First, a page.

Open Doors USA announced Nov. 28 its request that each candidate for the presidency, regardless of political party, sign the Presidential Pledge for Religious Freedom. By endorsing the pledge, a candidate would promise to uphold religious liberty for Americans of all beliefs, nominate judges who are committed to backing religious freedom and make religious liberty a priority in the United States' foreign policy.
The unveiling of the pledge came a week after 62 congressmen wrote President Obama to urge him to revise U.S. policy in Sudan amid reports of bombings and human rights violations backed by the militant Islamic regime in Khartoum, the capital.
Southern Baptist religious freedom specialist Richard Land endorsed the Open Doors pledge, saying the persecution of Christians and other religious adherents is "waxing rather than waning in the world. This situation will not improve without the active engagement of the United States."
"From a human perspective, if the people of the United States do not insist that their government make this a priority issue with the governments who do not permit their citizens to freely practice their faith, there will be no relief for millions and millions of Christians who are suffering persecution and martyrdom around the world," said Land, president of the Ethics & Religious Liberty Commission.
"Freedom denied to anyone today could be freedom denied to everyone tomorrow," he said.
Open Doors, which has partnered with Georgetown University religious liberty expert Tom Farr on the effort, plans to present each presidential candidate with the pledge and ask him or her to sign it. Americans can aid in the project by signing a petition requesting candidates endorse the pledge. Open Doors will inform the candidates how many people have signed the petition.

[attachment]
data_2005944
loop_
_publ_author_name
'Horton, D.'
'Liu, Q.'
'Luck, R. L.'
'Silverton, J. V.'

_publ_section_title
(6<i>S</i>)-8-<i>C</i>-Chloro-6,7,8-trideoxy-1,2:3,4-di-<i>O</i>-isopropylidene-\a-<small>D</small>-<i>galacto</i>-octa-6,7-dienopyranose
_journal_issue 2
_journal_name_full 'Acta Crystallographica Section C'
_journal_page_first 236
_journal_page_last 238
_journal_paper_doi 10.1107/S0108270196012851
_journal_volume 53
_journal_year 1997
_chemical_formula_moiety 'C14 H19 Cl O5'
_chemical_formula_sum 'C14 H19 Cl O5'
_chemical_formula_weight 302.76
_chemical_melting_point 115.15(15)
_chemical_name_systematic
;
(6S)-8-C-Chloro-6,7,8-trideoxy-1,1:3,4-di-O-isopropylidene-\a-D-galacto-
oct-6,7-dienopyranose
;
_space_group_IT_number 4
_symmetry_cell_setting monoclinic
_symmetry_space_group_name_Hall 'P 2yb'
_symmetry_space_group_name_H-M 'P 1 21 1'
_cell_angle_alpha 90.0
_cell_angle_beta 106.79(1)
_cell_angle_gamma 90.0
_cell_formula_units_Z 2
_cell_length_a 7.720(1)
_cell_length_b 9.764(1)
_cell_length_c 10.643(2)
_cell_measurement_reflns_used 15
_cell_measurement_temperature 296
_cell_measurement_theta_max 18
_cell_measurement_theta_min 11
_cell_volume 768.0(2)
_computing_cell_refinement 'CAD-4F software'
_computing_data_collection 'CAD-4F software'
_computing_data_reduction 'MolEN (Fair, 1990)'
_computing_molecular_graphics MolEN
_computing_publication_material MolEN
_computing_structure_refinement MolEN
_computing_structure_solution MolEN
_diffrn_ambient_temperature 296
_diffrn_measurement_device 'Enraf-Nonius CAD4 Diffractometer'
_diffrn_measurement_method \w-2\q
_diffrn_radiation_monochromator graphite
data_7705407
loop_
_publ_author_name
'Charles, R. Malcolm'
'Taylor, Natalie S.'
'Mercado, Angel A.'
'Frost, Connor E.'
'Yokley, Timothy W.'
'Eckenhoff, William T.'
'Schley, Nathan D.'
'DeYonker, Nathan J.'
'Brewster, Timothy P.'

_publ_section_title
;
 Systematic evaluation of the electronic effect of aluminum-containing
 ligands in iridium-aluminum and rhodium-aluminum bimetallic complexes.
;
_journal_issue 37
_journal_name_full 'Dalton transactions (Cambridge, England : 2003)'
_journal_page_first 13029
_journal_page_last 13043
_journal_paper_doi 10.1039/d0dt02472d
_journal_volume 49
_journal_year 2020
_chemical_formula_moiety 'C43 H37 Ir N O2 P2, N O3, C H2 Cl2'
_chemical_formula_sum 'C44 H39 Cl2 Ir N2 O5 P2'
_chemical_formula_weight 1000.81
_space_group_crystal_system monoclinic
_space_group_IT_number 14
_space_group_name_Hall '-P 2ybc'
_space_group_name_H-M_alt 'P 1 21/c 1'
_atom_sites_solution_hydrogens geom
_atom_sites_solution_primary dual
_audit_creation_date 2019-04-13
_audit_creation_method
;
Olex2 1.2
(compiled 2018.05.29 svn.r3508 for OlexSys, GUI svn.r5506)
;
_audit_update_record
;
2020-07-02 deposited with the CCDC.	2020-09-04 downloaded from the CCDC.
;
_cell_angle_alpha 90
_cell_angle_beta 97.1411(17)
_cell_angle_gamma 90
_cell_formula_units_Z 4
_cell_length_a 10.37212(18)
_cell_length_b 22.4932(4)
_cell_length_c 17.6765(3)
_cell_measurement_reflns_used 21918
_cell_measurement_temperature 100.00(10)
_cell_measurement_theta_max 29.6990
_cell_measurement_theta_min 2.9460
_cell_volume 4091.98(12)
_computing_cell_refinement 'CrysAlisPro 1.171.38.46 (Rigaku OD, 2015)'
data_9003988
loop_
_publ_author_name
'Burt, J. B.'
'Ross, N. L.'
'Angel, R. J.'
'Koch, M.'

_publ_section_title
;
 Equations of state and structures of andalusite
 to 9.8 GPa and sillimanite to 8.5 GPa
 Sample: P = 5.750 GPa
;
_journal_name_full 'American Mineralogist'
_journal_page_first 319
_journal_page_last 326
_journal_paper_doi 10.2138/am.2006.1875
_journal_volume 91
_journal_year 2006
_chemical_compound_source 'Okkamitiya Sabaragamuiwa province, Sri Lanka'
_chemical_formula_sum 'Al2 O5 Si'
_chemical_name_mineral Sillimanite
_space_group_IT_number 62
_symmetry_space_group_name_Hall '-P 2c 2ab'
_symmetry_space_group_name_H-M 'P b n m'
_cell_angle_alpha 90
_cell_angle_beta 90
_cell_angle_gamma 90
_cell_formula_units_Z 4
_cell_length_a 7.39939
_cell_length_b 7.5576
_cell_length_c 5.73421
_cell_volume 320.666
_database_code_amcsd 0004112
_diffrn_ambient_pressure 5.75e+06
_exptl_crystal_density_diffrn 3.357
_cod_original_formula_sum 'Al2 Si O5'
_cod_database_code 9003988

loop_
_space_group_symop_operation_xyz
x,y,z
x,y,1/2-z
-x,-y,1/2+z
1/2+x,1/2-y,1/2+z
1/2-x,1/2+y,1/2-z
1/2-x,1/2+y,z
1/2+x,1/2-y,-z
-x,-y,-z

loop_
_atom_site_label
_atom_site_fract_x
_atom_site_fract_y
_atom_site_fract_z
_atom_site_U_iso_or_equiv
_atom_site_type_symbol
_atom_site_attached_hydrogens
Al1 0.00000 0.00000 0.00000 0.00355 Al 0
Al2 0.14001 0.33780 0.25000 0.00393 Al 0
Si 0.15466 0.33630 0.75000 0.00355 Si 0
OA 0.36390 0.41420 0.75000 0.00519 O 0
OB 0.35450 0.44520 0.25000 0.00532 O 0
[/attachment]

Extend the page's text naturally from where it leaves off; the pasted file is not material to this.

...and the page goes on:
The pledge may be found online at www.pledgeforreligiousfreedom.com. The petition may be accessed at www.OpenDoorsUSA.org.
Republican Rick Santorum became the first candidate to sign the pledge.
A bipartisan group of U.S. representatives wrote Obama Nov. 21 to ask him to consolidate his administration's efforts in Sudan by seeking a comprehensive approach to peace and reform that would bring together all parties involved in the various conflicts in the East African country.
"The current model of addressing Sudan's conflicts through individual mediation processes -- effectively stove-piping each conflict -- is not working," the House of Representatives members wrote. "The Government of Sudan has successfully pitted conflict areas against each other. This cynical tactic has allowed it to avoid making any broader, more comprehensive changes. Constitutional reform and inclusive governance are central to the prospect of real and lasting change."
The representatives said refugees from the Southern Kordofan and Blue Nile regions of Sudan reportedly have swelled recently in response to aerial bombardment. There also have been reports of increased bombing by the Khartoum-backed forces in the Darfur region, displacing more than 115,000 people since December, the House members said.
Since Sudan's government has indicated an unwillingness to permit aid organizations access to those affected by the bombings and abuses, the representatives called on the Obama administration to lead an international effort to provide humanitarian assistance to those affected in the country.
Southern Kordofan and Blue Nile remained a part of Sudan, though near the south. Darfur, in the west, has been the scene of ongoing ethnic cleansing for about eight years. Khartoum military forces and Arab militias supported by the government have committed widespread atrocities against African Muslims in Darfur. The genocide has resulted in the killing of an estimated 300,000 people, as well as rampant torture, rape and kidnapping. Nearly four million people have fled their homes because of the attacks.
The U.S. State Department has designated Sudan as one of only eight "countries of particular concern," a category reserved for the world's worst violators of religious liberty.
Compiled by Tom Strode, Washington bureau chief of Baptist Press.
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